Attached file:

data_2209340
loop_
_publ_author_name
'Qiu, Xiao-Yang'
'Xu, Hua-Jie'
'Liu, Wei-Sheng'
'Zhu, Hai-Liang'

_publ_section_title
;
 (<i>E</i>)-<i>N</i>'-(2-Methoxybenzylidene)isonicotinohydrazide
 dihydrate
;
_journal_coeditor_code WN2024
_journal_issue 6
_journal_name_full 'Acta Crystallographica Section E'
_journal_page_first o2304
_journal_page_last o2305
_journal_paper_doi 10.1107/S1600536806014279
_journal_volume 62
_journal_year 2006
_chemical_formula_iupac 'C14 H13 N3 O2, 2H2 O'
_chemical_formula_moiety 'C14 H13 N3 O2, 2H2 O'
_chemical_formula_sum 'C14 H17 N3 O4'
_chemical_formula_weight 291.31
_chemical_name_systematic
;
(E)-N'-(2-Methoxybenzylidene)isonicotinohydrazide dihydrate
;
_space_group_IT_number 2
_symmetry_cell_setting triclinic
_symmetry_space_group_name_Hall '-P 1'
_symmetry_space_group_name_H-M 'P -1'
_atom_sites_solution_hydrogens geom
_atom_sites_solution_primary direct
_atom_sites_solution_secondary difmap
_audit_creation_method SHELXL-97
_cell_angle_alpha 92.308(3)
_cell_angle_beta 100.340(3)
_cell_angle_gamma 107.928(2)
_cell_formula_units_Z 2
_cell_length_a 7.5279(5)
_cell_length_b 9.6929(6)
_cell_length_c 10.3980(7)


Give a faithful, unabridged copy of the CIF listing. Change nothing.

data_2209340
loop_
_publ_author_name
'Qiu, Xiao-Yang'
'Xu, Hua-Jie'
'Liu, Wei-Sheng'
'Zhu, Hai-Liang'

_publ_section_title
;
 (<i>E</i>)-<i>N</i>'-(2-Methoxybenzylidene)isonicotinohydrazide
 dihydrate
;
_journal_coeditor_code WN2024
_journal_issue 6
_journal_name_full 'Acta Crystallographica Section E'
_journal_page_first o2304
_journal_page_last o2305
_journal_paper_doi 10.1107/S1600536806014279
_journal_volume 62
_journal_year 2006
_chemical_formula_iupac 'C14 H13 N3 O2, 2H2 O'
_chemical_formula_moiety 'C14 H13 N3 O2, 2H2 O'
_chemical_formula_sum 'C14 H17 N3 O4'
_chemical_formula_weight 291.31
_chemical_name_systematic
;
(E)-N'-(2-Methoxybenzylidene)isonicotinohydrazide dihydrate
;
_space_group_IT_number 2
_symmetry_cell_setting triclinic
_symmetry_space_group_name_Hall '-P 1'
_symmetry_space_group_name_H-M 'P -1'
_atom_sites_solution_hydrogens geom
_atom_sites_solution_primary direct
_atom_sites_solution_secondary difmap
_audit_creation_method SHELXL-97
_cell_angle_alpha 92.308(3)
_cell_angle_beta 100.340(3)
_cell_angle_gamma 107.928(2)
_cell_formula_units_Z 2
_cell_length_a 7.5279(5)
_cell_length_b 9.6929(6)
_cell_length_c 10.3980(7)